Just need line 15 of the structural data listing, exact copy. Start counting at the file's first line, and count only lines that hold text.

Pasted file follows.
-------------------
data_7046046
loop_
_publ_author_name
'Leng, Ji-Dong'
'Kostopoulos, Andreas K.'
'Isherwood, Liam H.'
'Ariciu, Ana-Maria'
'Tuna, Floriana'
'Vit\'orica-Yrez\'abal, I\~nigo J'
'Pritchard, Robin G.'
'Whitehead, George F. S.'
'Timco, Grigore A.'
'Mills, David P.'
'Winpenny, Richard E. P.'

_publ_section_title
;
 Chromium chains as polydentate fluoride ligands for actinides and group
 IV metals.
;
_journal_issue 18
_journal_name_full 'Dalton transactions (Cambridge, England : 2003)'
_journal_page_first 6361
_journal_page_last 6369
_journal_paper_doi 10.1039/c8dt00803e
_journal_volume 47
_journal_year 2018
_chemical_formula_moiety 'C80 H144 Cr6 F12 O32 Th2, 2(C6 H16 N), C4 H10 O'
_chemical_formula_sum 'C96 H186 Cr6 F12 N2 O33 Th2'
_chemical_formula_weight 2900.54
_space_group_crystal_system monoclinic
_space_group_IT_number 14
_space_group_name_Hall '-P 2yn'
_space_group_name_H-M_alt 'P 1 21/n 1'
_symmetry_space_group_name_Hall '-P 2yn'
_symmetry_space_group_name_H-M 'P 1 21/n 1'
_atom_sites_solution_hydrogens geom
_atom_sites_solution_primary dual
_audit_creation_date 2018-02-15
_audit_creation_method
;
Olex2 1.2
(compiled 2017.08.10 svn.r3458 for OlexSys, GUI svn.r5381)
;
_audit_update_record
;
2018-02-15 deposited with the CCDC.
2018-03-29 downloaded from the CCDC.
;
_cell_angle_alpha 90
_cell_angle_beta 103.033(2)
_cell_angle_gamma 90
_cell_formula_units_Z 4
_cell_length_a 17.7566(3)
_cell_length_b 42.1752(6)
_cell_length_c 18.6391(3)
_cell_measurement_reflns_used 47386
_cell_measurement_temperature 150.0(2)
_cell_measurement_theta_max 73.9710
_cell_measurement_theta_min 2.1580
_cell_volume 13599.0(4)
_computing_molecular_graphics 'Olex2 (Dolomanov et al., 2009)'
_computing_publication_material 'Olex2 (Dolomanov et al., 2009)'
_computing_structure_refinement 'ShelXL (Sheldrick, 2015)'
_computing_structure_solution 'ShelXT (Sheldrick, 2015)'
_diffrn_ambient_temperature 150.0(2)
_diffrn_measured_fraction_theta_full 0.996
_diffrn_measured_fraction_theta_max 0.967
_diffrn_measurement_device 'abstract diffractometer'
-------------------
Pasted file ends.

_publ_section_title